UK police 'ready' for student protest
London - Thousands of students and school pupils will protest across Britain on Wednesday against government plans to raise university tuition fees, two weeks after a demonstration in central London turned violent.
Walkouts and marches are planned at universities, schools and colleges in a national day of action against the coalition Conservative-Liberal Democrat government proposals to almost triple tuition charges to up to £9 000 a year.
Two weeks ago, protesters stormed a building that houses the Conservative Party headquarters in London during the first major demonstration directly linked to the £81bn spending cuts announced by the coalition last month.
Police arrested more than 60 people over the disorder which saw windows smashed, objects hurled at officers and a fire extinguisher thrown from the roof of the building.
The head of the London police force admitted they had not been prepared for the trouble, but this time senior officers said they were ready for any eventuality.
"Anyone who plans to take to the streets of London intent on disorder, violence and crime should understand that it won't be tolerated and they will be arrested," said Commander Bob Broadbent, who will head up the capital's operation.
Prime Minister David Cameron described the violence two weeks ago as unacceptable and his spokesperson said he was "looking forward to a peaceful protest" on Wednesday.
Students and campaigners have been outraged by the plans for university funding which followed recommendations to ministers from former BP Chief Executive John Browne.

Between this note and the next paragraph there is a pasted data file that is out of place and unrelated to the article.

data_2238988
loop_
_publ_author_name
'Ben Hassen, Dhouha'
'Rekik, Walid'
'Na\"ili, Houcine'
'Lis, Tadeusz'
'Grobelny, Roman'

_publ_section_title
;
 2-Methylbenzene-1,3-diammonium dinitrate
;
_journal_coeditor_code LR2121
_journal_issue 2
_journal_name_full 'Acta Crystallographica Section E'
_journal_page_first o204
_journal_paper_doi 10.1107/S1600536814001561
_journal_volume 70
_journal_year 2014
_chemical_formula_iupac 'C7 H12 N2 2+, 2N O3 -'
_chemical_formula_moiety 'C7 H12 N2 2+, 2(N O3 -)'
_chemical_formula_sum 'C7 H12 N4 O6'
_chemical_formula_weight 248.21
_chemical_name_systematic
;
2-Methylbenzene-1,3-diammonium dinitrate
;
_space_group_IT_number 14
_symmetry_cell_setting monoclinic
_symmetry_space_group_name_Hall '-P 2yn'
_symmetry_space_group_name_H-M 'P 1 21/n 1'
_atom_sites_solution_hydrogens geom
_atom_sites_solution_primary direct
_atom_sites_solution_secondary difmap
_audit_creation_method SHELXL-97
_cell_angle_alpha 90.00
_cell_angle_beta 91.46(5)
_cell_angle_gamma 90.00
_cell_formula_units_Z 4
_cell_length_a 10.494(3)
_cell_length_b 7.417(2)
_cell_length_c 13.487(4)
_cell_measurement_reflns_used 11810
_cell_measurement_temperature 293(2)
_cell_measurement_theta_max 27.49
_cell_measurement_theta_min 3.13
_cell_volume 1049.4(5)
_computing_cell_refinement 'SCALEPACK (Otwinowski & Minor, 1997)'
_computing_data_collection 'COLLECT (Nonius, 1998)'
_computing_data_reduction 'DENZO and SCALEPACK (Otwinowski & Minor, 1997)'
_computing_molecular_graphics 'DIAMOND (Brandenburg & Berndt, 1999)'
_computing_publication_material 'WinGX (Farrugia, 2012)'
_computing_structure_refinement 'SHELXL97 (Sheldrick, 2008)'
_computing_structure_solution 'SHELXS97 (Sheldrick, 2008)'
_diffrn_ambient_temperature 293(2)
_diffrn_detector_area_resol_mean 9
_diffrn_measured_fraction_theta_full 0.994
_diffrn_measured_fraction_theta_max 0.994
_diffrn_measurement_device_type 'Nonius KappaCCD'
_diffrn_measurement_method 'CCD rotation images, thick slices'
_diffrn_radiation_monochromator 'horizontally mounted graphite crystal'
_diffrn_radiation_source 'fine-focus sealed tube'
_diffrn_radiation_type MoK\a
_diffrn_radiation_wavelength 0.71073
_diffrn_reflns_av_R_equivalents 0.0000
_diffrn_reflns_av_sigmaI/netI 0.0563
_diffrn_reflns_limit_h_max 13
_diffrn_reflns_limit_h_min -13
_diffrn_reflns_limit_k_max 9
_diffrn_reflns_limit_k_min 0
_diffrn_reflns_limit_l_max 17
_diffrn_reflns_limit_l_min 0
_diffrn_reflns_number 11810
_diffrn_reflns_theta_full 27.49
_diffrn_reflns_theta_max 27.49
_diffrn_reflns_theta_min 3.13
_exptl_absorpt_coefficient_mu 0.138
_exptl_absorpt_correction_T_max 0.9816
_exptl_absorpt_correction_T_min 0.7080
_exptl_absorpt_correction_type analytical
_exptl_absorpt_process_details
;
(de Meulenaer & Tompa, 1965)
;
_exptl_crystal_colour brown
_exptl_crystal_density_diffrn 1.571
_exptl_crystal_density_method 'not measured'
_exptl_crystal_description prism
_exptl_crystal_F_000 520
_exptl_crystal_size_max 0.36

They are particularly angry with Liberal Democrat legislators, junior partners in the coalition, as they all signed a pledge during this year's election campaign to vote against any rise in fees.
"I think it's about time the government started listening to what the majority of people in this country are actually saying," Clare Solomon, student president of the University of London Union told BBC radio.
"We want an education system that anybody can access, not just those who are in privileged positions or who are rich."
In London, protesters plan to march on the Liberal Democrat party's headquarters and to hold a rally outside Cameron's Downing Street office.
Deputy Prime Minister and Lib Dem leader Nick Clegg's offices in Sheffield, northern England, could also be targeted. Organisers said 20 000 young people were expected to take part.
Clegg defended the plans in a speech on Tuesday night, saying the policy was the best available in the circumstances.
"I make just one request of those planning to protest: Examine our proposals before taking to the streets. Listen and look before you march and shout," Clegg said.